A universal historian
Name: Agnes Mary Clerke
Claim to fame: Historian of astronomy who did much to popularise science
Following in the footsteps of Caroline Herschel (1750-1848) and Mary Somerville (1780-1872), Agnes Mary Clerke (1842-1907) was a woman with a passion for the stars. Her books and numerous articles introduced astronomy to a wide public, capturing their interest whilst also winning her the respect of the profession.
The young stargazer
From an early age, Agnes Mary Clerke delighted in mathematics and astronomy. Born in Skibbereen, Ireland on 10 February 1842, Clerke grew up in a family devoted to scientific study. Her father, John Willis Clerke, was a keen amateur scientist and he encouraged all of his children – Agnes, Ellen and Aubrey St John – to take an active interest. The Clerkes conducted chemistry experiments in a makeshift laboratory and kept a telescope mounted in the garden.
All of the Clerke children were educated at home, studying Latin, Greek, mathematics and astronomy. It was the last of these that most attracted Agnes and she began writing a history of the subject at the tender age of 15.
From 1867, Agnes, Ellen and their mother began to spend their winters in Florence, Italy. The sisters, who shared an interest in astronomy, moved there in 1873 and stayed for the next four years. Agnes spent much of her time in the city’s impressive libraries, indulging her passion for scientific knowledge.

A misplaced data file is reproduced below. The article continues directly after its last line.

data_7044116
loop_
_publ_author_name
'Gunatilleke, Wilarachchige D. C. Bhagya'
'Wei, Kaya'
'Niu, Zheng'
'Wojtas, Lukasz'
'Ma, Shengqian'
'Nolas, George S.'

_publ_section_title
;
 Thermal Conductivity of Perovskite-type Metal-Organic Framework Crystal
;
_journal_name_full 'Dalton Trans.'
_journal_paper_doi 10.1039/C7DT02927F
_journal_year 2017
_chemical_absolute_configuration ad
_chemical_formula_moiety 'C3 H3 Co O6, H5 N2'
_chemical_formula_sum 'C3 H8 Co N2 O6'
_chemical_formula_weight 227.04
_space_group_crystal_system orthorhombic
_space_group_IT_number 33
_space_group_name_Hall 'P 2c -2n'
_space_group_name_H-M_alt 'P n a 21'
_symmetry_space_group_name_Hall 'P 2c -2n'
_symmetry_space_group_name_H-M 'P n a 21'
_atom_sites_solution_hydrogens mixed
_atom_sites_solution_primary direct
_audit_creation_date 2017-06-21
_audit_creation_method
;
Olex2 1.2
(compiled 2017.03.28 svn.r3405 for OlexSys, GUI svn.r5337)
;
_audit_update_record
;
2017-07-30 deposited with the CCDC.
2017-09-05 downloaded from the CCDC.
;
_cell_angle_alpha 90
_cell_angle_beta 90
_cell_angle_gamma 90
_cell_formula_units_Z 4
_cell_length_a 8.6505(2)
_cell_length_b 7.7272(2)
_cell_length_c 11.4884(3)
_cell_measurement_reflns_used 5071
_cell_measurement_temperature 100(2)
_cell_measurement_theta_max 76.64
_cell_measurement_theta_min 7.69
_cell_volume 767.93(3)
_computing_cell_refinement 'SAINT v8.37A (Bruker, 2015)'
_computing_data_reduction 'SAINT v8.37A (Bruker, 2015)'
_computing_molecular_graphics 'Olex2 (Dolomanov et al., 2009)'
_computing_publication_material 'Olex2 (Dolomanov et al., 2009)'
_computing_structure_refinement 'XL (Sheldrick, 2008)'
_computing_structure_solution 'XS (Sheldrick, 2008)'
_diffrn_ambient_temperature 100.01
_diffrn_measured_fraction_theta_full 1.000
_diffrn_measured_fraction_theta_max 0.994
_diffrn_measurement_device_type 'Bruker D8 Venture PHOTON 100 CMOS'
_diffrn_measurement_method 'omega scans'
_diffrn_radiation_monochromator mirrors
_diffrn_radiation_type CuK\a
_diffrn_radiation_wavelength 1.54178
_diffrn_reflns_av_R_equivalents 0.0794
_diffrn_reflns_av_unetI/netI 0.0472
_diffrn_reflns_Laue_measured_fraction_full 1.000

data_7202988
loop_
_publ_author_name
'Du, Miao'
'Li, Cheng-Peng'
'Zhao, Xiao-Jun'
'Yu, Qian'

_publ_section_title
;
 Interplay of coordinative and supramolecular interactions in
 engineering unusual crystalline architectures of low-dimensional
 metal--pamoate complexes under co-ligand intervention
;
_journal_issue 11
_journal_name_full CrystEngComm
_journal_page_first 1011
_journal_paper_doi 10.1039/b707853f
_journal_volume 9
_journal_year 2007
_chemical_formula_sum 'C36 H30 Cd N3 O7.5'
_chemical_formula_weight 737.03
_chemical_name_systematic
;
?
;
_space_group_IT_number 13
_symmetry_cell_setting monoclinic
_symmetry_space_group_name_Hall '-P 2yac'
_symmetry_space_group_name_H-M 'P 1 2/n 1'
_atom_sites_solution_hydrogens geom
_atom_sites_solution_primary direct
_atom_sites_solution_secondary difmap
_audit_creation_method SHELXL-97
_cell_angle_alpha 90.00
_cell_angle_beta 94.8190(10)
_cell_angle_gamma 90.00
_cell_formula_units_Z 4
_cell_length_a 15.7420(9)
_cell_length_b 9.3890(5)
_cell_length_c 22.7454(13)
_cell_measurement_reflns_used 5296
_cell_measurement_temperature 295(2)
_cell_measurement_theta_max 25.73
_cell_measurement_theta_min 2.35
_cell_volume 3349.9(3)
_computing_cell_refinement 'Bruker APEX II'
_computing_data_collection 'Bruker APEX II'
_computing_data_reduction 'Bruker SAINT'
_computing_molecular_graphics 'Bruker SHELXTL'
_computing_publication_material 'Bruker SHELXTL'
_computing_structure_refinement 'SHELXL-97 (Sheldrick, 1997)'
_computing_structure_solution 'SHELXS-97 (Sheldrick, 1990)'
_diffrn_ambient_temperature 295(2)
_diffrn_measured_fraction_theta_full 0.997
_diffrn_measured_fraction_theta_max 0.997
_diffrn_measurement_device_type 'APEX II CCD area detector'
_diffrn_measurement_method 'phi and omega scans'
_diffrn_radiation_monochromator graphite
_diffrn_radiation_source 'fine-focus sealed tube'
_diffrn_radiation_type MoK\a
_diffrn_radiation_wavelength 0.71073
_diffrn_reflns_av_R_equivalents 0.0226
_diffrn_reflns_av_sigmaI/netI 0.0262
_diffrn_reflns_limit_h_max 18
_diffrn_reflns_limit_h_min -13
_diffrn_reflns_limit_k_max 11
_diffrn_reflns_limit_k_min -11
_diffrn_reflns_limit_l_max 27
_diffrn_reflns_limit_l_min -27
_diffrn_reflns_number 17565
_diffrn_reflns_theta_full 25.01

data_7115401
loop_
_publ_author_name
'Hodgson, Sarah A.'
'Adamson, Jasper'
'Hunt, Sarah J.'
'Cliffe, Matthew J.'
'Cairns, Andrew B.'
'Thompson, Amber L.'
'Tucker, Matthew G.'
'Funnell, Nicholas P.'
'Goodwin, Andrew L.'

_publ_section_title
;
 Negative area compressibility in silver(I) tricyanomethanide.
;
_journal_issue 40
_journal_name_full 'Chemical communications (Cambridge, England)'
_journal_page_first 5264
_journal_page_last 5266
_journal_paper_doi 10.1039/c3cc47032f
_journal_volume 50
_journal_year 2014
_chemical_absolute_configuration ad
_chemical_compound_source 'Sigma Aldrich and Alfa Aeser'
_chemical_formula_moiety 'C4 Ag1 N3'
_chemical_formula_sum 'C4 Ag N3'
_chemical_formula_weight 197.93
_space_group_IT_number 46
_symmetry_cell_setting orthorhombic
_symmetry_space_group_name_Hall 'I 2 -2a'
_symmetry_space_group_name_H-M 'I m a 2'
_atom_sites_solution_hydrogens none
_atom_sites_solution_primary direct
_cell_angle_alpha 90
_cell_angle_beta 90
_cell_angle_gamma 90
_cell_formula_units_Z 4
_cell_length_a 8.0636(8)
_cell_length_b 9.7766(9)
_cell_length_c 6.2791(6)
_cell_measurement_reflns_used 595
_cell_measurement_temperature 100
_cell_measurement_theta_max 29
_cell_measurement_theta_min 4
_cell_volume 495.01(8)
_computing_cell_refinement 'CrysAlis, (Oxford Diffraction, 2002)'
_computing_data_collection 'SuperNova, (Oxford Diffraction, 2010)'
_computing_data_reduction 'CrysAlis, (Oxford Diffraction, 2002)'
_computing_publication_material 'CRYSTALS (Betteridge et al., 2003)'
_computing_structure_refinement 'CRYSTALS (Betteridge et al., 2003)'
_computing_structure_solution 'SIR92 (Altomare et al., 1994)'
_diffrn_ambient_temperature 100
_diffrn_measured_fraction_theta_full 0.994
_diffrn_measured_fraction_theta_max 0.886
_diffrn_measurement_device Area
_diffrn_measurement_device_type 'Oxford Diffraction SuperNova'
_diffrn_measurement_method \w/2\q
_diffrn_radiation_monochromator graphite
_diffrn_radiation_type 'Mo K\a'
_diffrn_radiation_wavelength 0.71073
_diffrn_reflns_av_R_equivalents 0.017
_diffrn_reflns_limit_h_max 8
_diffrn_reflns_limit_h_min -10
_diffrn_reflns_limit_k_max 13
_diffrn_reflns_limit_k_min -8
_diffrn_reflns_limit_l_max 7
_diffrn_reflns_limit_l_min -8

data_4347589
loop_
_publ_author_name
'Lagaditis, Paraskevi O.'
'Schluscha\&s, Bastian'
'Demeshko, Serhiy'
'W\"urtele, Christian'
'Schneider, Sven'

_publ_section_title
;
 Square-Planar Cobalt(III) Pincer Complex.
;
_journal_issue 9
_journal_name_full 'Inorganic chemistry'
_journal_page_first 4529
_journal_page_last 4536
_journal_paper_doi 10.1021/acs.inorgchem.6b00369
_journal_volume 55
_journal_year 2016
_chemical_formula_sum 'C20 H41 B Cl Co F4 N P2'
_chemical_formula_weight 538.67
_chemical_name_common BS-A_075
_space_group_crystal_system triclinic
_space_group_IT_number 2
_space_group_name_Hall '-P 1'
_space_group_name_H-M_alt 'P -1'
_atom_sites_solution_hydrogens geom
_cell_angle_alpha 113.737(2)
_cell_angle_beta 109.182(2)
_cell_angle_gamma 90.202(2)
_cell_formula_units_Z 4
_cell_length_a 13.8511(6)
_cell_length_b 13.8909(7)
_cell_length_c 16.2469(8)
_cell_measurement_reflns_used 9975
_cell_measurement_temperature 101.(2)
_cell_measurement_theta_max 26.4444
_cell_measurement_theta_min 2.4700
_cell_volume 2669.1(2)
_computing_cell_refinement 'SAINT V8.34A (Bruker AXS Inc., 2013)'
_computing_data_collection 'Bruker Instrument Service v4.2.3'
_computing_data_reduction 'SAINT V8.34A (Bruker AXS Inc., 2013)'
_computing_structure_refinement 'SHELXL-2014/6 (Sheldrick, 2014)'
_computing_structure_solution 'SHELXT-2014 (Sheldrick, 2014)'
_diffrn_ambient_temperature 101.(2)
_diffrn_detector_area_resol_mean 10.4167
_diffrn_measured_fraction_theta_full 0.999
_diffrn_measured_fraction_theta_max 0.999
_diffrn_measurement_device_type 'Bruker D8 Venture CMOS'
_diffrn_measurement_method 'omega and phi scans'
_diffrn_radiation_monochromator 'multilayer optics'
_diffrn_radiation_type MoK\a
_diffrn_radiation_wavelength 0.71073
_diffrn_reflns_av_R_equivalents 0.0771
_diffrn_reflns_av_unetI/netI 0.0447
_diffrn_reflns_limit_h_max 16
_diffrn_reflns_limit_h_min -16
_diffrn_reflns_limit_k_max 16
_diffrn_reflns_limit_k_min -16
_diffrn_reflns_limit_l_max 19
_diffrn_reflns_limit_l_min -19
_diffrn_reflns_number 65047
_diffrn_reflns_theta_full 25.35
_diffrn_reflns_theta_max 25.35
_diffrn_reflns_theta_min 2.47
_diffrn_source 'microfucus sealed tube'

She published her first book, A popular history of astronomy during the nineteenth century, in 1885. In essence, it was a general book aimed at a wide public, but it brought Agnes to the attention of the astronomical community and made her famous. The work was so thorough that it is still the standard text on the subject today.
In 1888, Agnes spent three months in South Africa as a guest of the Scottish astronomer David Gill and his wife. At the Cape Observatory, she was able, perhaps for the first time, to see the spectra (range of light colours) of stars, which she found fascinating and would subsequently discuss in her books.
A galaxy of information
Clerke continued to write about astronomy until her death on 20 January 1907. Her later books included The system of the stars (1890), which dealt with the make-up of the visible universe; Problems in astrophysics (1903), which detailed the current status of work in that field; and Modern cosmogonies (1905), an account of theories on the evolution of the universe.
In addition to her books and periodical articles, Agnes contributed the main article on the history of astronomy to the 11th edition of the Encyclopaedia Britannica, along with biographies of 30 astronomers.
Agnes Mary Clerke has a place in scientific history thanks to her impressive books on astronomy and astrophysics. In these works, she presented and considered the relevant facts in an articulate manner, discussing problems and highlighting future research possibilities for observational astronomers to tackle. Clerke was a pioneer in popularising astronomy and she foresaw the important role that astronomy would play in the 20th century. She was particularly interested in the emerging technique of spectroscopy, which allowed astronomers to “know what the stars were made of”, and which would be of great significance in
20th century studies of the universe. During her lifetime, Clerke was honoured with the Royal Institution’s Actonian Prize for science writing in 1893, and was made an honorary member of the Royal Astronomical
Society in 1903. A crater on the moon, near the landing site of Apollo 12, was named in her honour.